JCU Welcomes Alumna Melisa Manrique, Co-Founder of My Migrant Mama
Professor Riccardo Maiolini invited alumna Melisa Manrique to join his Social Decisions for Entrepreneurship course on 24 February 2022. In 2018, Melisa co-founded My Migrant Mama, a social platform dedicated to celebrating the strength in female migration across Europe and the power of changing perspectives. Originally from Peru, Melisa graduated in 2011 with her B.A. in Political Science and Communications from John Cabot University. She went on to obtain an M.A. in Global Political Economy from the University of Kassel in Mumbai.
Melisa asked students to reflect on the meaning of the word “migrant.” She explained that the word is typically associated with “problem, crisis, and invasion.” The common answers to her original question counter this narrative with: courage, creativity, strength, love, resilience, and agility. She then projected an image of mothers and daughters from different races, backgrounds, and generations to illustrate her definition of a migrant.
Melisa showed a photo of her own family on their first day in Rome in the 1990s after migrating from Peru. She explained that this photo “is the beginning of her migration journey,” and that she was at first ashamed to be a migrant in Italy. Growing up in Italy, Melisa wished to “not be a migrant” and to have an Italian mom that would cook “pasta alla carbonara,” and not “ceviche o arroz con pollo.”
After wishing to “belong and not be different,” Melissa changed her perspective at age 18 to focus on the beauty of migration. She noticed that her family was able to speak two languages and was able to cook not only Peruvian food, but also Italian food. Melisa realized the power of having two cultures and she also realized that she was not alone.
While completing her Master’s degree in India, Melisa met Manik Chander with whom she decided to create the social platform. Their first product launched was the book Mama Superstar (Mentor Verlag, 2019) which portrays eleven women who migrated to Germany. The perspective of the daughters in the stories is what brings the generations together and makes the book applicable to different audiences. The book sold out only 4 weeks after the launch. Though this book caters to migrants to Germany, Melisa explained her plans for producing one book per European country with Italy coming up next because “my mom is waiting for her book,” she said. The second product launched was the Migrant Festival, a yearly conference featuring female experts with migration backgrounds.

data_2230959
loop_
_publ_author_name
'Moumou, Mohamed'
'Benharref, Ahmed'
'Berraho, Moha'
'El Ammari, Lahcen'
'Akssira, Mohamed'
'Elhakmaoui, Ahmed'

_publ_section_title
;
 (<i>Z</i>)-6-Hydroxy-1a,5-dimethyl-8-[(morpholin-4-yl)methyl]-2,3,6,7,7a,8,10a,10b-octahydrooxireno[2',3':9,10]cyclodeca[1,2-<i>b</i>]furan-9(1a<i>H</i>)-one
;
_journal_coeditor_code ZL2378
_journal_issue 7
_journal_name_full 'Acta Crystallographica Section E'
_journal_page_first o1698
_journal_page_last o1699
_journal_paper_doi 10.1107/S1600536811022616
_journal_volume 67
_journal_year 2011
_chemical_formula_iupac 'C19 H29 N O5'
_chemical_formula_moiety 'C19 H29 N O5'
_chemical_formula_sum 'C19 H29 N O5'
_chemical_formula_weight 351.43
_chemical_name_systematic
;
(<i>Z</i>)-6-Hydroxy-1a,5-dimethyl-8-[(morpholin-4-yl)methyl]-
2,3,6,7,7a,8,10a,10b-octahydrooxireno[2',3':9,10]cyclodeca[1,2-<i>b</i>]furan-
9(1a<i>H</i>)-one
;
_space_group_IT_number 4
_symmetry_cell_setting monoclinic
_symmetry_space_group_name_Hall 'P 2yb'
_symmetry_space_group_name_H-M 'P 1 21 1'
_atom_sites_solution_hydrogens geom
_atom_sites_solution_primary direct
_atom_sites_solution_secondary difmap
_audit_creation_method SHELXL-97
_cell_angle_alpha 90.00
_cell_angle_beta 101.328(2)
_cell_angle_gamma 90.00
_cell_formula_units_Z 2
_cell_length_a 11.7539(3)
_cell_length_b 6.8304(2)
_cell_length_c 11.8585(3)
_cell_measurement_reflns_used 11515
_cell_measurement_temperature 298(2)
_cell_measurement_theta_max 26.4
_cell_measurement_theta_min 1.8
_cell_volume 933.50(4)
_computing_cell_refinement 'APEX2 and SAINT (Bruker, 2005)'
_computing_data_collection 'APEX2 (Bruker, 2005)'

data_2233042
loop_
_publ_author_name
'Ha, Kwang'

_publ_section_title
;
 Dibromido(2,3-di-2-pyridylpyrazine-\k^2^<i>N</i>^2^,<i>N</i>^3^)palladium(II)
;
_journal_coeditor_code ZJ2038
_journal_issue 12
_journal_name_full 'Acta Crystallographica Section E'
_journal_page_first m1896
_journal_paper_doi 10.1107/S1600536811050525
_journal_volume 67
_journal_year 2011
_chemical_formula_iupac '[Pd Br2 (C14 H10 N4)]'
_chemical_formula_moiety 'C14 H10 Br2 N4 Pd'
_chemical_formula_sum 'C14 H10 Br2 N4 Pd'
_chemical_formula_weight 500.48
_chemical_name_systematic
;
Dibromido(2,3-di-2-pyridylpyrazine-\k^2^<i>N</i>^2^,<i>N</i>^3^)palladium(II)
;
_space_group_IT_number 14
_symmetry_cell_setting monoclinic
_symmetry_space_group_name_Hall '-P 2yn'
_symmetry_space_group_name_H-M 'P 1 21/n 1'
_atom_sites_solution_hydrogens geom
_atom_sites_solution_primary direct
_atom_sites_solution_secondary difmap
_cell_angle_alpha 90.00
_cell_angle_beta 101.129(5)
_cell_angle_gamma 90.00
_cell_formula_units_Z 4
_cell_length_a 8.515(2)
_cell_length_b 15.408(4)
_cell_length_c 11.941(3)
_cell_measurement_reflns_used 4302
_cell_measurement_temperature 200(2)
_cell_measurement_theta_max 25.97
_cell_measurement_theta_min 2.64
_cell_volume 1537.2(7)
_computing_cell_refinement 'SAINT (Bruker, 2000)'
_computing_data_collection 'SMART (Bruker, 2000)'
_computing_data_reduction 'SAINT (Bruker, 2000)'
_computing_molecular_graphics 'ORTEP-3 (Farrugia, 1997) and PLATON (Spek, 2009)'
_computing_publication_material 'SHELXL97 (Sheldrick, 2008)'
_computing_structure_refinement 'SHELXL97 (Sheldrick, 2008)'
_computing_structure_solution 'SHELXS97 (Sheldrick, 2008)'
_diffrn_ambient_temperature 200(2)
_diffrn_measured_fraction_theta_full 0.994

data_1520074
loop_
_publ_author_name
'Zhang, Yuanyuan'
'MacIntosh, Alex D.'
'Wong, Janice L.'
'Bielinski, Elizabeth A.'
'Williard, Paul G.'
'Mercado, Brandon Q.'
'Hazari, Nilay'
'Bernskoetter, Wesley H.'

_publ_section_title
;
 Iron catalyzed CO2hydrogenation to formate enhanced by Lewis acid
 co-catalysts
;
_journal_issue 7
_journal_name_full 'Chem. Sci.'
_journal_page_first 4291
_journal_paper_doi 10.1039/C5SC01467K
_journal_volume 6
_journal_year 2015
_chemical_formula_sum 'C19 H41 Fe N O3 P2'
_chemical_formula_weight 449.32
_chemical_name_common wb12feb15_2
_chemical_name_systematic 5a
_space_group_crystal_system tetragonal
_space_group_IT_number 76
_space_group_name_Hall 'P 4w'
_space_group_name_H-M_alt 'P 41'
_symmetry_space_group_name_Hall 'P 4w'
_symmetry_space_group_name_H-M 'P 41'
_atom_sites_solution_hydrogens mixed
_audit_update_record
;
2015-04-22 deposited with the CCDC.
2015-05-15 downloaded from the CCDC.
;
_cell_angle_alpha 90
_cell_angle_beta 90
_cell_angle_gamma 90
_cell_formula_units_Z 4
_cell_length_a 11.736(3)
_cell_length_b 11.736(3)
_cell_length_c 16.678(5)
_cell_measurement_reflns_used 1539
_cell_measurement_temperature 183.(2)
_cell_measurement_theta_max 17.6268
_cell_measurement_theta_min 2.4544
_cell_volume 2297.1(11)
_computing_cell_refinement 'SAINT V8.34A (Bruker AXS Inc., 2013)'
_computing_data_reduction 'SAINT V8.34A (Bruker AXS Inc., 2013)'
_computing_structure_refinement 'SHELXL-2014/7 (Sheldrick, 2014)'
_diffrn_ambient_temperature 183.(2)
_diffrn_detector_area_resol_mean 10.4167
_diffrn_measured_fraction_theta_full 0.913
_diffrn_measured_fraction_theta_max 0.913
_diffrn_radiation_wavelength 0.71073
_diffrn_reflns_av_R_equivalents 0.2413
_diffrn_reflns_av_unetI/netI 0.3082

The Migrant Mama community consists of mostly German-speaking females and 10% males between the ages of 25 and 45. According to Melisa, their current challenge is building a financially sustainable B2C business with social impact. She explained that while they are finding themselves being pushed into the non-profit “bubble,” different perspectives are helping them to establish themselves in the market. Melisa and Manik are looking for a startup fund that entails pitching to investors to gain leverage.
The market for My Migrant Mama was segmented into the German population. Melisa originally envisioned the company expanding over Europe, however, the pandemic was a big pause. By choosing to scale deep, Melisa could focus on one country, or one beneficiary at a time to strengthen the impact upon the consumer and thus grow the company. Scaling deep is a method for businesses to identify a single beneficiary as opposed to scaling up, which would multiply the number of beneficiaries.
Professor Riccardo Maiolini is an expert on entrepreneurship and social innovation. His research interests focus on social and corporate entrepreneurship, and social innovation. He will teach Strategic Decisions in Entrepreneurship, Social Entrepreneurship, and Strategic Consulting this upcoming Fall 2022 Semester.